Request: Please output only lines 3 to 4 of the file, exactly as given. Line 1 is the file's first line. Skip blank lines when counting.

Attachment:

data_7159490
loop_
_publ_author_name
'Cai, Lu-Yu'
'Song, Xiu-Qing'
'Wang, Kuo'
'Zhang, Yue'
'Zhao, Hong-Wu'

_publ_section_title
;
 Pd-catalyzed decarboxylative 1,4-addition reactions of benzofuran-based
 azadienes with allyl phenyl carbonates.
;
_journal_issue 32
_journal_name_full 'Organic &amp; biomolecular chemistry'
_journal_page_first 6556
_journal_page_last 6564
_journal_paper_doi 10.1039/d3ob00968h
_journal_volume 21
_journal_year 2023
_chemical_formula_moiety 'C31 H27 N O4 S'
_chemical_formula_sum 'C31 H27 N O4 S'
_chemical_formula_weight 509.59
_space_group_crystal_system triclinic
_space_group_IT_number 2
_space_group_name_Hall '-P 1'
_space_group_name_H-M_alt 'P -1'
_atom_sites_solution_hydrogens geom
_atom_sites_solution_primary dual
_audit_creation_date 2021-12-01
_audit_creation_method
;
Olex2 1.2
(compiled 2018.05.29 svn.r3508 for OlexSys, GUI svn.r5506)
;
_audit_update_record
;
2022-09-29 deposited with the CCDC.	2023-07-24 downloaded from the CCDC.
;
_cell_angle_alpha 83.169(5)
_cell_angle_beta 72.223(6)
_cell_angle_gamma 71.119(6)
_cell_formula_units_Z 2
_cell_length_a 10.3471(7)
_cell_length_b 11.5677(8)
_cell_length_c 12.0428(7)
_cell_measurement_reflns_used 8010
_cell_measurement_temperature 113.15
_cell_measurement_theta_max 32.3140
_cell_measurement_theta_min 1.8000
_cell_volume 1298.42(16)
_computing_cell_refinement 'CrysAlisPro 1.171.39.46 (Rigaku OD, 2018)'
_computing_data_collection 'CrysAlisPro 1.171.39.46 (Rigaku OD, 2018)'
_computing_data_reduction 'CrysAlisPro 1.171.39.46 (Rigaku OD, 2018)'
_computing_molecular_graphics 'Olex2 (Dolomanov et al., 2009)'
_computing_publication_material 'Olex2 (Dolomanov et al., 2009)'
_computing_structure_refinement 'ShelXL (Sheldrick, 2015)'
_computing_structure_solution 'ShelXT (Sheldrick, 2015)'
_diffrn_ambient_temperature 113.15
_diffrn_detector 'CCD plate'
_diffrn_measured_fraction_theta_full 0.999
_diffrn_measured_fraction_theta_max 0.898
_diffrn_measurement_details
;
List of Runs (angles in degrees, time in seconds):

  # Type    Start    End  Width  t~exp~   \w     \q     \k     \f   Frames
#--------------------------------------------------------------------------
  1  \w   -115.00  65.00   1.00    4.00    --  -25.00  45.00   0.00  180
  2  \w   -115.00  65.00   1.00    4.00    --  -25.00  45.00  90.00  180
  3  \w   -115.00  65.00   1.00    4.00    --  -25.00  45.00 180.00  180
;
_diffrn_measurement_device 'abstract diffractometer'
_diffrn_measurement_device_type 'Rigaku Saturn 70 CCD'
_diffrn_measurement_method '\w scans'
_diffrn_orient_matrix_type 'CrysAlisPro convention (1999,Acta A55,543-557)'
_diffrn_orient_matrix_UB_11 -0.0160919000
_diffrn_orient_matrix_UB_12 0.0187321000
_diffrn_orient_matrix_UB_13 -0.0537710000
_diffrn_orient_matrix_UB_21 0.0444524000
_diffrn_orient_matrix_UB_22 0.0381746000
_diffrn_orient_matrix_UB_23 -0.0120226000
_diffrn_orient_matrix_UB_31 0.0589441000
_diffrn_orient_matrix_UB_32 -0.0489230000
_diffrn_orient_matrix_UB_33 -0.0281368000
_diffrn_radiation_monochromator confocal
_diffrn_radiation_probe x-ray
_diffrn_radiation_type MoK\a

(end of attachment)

_publ_author_name
'Cai, Lu-Yu'